Barriers to releasing staff 

There are many reasons it feels right to keep someone when you’re considering termination. And this doesn’t just apply to tenured employees, many employers are hesitant to release some early when they notice warning signs. Have you used any of these excuses? Here’s some ways to overcome them: 

  • Reputational risk – If you hired someone, you may think it reflects poorly on you to fire them. The truth is, it’s more damaging to keep them around. Employees appreciate when their leader removes challenging colleagues to create a stronger culture.   
  • Fear – Some managers fear potential litigation or industry badmouthing, even a physical confrontation. Don’t let someone bully you into running your business their way instead of the right way. Just because someone threatens a lawsuit doesn’t mean they’ll follow through or be successful.  
  • Cost – Recruiting and training take time and money, so many business owners feel it’s more economical to keep average performers. But in the long run, keeping the wrong people impacts your bottom line. According to a Harvard Business School study, firing a toxic worker can save a company $12,500.4 You may start to lose good staff and be forced to recruit anyway.  
  • Guilt – Perhaps the person is genuinely nice, has become a friend, or is facing financial difficulties. If you’re feeling guilty about terminating someone, know that you may be doing them a kindness. Now they can find the right role or company, rather than continue to flounder. 
  • Loss of institutional knowledge – Because employees have a wealth of knowledge, skills, or client contacts, managers fear losing information once they’re gone. Reskill or upskill a current employee, start recruiting right away, or impart a documentation process. It’s imperative that you have a plan that doesn’t depend on one person.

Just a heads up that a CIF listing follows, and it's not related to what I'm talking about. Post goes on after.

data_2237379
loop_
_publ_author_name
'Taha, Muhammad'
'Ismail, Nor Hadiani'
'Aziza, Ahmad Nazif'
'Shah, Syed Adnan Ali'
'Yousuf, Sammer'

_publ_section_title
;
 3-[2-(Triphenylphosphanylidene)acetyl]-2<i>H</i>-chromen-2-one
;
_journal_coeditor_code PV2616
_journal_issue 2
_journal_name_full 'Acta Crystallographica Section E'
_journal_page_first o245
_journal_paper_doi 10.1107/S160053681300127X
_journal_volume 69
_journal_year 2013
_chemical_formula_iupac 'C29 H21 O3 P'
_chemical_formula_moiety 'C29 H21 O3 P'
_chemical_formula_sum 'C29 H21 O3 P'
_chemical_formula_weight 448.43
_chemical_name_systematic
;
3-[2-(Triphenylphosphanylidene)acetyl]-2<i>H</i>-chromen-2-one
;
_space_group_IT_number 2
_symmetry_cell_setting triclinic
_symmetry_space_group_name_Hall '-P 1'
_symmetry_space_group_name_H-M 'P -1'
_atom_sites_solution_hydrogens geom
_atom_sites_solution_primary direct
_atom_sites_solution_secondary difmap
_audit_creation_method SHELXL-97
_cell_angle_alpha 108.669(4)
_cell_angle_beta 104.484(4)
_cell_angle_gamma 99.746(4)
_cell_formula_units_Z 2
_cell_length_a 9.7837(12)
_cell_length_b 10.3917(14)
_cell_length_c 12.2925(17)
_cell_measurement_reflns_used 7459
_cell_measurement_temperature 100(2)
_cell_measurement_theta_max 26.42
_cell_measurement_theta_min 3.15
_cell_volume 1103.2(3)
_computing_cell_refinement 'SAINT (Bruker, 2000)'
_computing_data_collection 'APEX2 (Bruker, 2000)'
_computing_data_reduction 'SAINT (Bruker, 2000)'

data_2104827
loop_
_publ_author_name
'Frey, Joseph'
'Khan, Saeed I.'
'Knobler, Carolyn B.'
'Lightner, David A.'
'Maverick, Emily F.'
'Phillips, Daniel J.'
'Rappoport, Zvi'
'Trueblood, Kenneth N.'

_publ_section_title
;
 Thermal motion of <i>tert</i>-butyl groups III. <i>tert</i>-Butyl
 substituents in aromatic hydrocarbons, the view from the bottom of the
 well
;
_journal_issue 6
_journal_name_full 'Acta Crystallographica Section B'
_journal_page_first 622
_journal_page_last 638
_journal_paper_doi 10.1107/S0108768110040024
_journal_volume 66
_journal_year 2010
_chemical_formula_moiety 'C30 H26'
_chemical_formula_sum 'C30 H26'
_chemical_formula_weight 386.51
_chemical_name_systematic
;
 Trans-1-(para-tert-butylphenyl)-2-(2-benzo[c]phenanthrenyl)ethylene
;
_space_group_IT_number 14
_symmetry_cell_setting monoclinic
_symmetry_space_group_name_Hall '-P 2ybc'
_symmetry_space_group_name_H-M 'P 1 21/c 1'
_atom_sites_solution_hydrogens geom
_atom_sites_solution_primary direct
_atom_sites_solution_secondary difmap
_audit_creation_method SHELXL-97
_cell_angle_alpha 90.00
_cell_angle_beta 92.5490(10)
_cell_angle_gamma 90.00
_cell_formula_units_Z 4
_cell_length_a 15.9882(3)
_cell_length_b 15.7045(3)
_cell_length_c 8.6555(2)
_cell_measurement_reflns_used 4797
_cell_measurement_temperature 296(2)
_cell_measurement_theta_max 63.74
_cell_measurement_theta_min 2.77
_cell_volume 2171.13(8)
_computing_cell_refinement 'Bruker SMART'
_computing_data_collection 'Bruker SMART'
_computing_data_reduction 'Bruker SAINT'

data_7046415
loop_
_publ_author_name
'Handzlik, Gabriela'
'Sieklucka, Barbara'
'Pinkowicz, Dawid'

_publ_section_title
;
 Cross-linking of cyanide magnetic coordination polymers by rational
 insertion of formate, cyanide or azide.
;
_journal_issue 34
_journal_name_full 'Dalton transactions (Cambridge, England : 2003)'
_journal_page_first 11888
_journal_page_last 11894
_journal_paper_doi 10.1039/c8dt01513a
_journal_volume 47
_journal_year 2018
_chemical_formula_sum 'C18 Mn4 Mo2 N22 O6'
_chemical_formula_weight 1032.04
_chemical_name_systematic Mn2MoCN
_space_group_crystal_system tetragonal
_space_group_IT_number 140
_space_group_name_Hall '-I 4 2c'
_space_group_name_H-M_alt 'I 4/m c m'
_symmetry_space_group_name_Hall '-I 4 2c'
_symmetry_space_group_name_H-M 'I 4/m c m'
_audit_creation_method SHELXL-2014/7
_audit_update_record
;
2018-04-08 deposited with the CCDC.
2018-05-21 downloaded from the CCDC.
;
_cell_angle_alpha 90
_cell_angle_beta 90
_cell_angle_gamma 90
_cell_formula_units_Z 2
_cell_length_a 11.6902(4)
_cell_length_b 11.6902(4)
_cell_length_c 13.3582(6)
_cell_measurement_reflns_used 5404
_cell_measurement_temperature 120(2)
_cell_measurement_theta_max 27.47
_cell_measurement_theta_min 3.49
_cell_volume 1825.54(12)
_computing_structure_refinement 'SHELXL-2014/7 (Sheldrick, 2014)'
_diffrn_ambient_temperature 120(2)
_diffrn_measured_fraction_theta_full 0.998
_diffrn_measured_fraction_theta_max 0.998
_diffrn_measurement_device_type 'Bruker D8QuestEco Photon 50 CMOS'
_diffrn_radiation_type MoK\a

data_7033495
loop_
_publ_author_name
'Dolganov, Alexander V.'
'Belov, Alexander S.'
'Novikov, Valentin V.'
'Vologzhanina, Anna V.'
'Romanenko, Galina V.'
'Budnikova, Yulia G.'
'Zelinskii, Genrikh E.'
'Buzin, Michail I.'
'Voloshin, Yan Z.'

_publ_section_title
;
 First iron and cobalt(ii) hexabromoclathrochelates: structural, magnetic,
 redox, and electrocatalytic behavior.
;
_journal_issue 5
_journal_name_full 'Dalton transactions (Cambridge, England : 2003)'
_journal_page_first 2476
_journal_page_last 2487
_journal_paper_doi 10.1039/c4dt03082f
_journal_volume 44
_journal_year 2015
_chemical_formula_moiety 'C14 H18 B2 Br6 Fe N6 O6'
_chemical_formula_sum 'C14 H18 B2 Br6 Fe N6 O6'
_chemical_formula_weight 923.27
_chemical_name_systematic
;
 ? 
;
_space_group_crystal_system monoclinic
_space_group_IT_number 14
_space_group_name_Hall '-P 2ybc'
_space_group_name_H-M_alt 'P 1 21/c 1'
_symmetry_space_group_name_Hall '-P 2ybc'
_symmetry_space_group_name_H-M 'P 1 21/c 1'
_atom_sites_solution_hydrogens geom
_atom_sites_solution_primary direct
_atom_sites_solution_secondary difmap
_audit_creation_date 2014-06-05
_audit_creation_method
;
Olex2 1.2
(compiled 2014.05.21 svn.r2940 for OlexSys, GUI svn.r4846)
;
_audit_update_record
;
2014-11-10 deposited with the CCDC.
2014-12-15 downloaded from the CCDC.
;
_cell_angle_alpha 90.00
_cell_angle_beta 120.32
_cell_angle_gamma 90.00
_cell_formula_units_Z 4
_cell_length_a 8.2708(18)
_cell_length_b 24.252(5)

Rest assured; tenured employees aren’t inherently bad. Some are truly model employees who enhance the culture, drive process improvement, and mentor greener employees. In fact, studies show that employees with a combination of tenure, enthusiasm, and skill perform 18% higher than the average employee.5 Candidates want to see a path for growth and longer-term employees show that. With that said, retention for retention’s sake is a bad approach. If your overall employee retention rate is 3-5 years, but your culture is strong, your business and people are growing, and your clients are happy – you’re doing it right.  

If you have questions about Today’s ViewPoint, or would like to learn more about how MarshBerry can help your firm determine its path forward, please email or call Bryan Lake, Vice President, at 616.214.3335. 

Contact Bryan Lake
If you have questions about Today's ViewPoint, or would like to learn more about how MarshBerry can help your firm determine its path forward, please email or call Bryan Lake, Vice President, at 616.214.3335.